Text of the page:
Continuous variables were represented as mean ± standard deviation or median, if they were normally or nonnormally distributed. Categorical variables were expressed as percentage. Comparison of normally distributed continuous variables was done by independent sample t-test and of nonnormally distributed continuous variables by Mann–Whitney test. Categorical variables were compared by either Chi-square test or Fisher's exact test based on the number of observations. Kaplan–Meier curve was drawn to assess the survival pattern with log rank test for comparison of survival pattern. Data entry was done into MS excel sheet, with validation and analysis by SPSS version 25.0 (Armonk, NY: IBM Corp.). All P < 0.05 were considered as statistically significant.


  Results Top


We included a total of 48 children with an equal male: female ratio; median age of 8 years. The predominant subtype of AML was M2 in 34 children (70%), followed by M4 in 9 (18%), M1 in 2 (4%), M6, M3 with t (17;17) and myeloid sarcoma stage 4 in one child each.

Culture-positive bacteremia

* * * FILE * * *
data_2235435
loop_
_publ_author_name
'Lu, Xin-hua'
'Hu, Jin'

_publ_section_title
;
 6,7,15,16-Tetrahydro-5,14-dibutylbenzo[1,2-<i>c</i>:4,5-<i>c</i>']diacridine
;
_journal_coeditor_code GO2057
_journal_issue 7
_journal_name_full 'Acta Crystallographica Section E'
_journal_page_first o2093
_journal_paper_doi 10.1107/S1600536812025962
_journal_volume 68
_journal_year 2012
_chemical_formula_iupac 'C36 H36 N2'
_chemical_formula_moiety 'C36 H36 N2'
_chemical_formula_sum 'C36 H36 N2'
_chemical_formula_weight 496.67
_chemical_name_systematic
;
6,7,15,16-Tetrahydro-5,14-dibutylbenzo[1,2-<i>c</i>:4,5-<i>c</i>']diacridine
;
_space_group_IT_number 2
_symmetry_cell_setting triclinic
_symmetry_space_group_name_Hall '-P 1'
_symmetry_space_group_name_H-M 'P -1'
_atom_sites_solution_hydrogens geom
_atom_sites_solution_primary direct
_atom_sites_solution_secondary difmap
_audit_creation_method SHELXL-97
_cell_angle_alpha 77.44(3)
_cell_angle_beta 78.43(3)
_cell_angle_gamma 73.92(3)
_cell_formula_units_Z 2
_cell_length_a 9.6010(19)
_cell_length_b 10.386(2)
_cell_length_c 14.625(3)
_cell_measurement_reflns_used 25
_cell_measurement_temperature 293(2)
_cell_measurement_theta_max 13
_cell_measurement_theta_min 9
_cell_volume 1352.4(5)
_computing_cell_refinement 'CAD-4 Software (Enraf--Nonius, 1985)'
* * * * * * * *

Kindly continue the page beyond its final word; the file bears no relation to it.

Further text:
Thirty-one (64%) children developed culture-positive bacteremia and sepsis during chemotherapy. The septic events were predominantly noted during induction chemotherapy in 28/31 (90%), and during consolidation in 3/31 (10%) children. Of the 31, 25 (80%) were gram-negative bacilli (GNB) while 6 (20%) were Gram-positive cocci (GPC). Among the GNB, the most common organism was Klebsiella pneumoniae in 18/25 (72%), Escherichia coli in 5/25 (20%), Pseudomonas aeruginosa in 1/25, and Vibrio cholerae in 1/25. We documented GPC in six children-3/6 Streptococcus viridans, 2/6 coagulase-negative Staphylococcus aureus, and 1/6 methicillin-sensitive S. aureus. Among the GNB, 4/5 E. coli (80%) and 10/18 (55%) of the K. pneumoniae were carbapenem-resistant. All children with carbapenem-resistant bacteremia received colistin. The focus for infection was predominantly gut in 26/31 (83%). We had documented that perianal ulcers preceded GNB bacteremia in 20/31 cases (64%), and this was statistically significant (P value 0.001).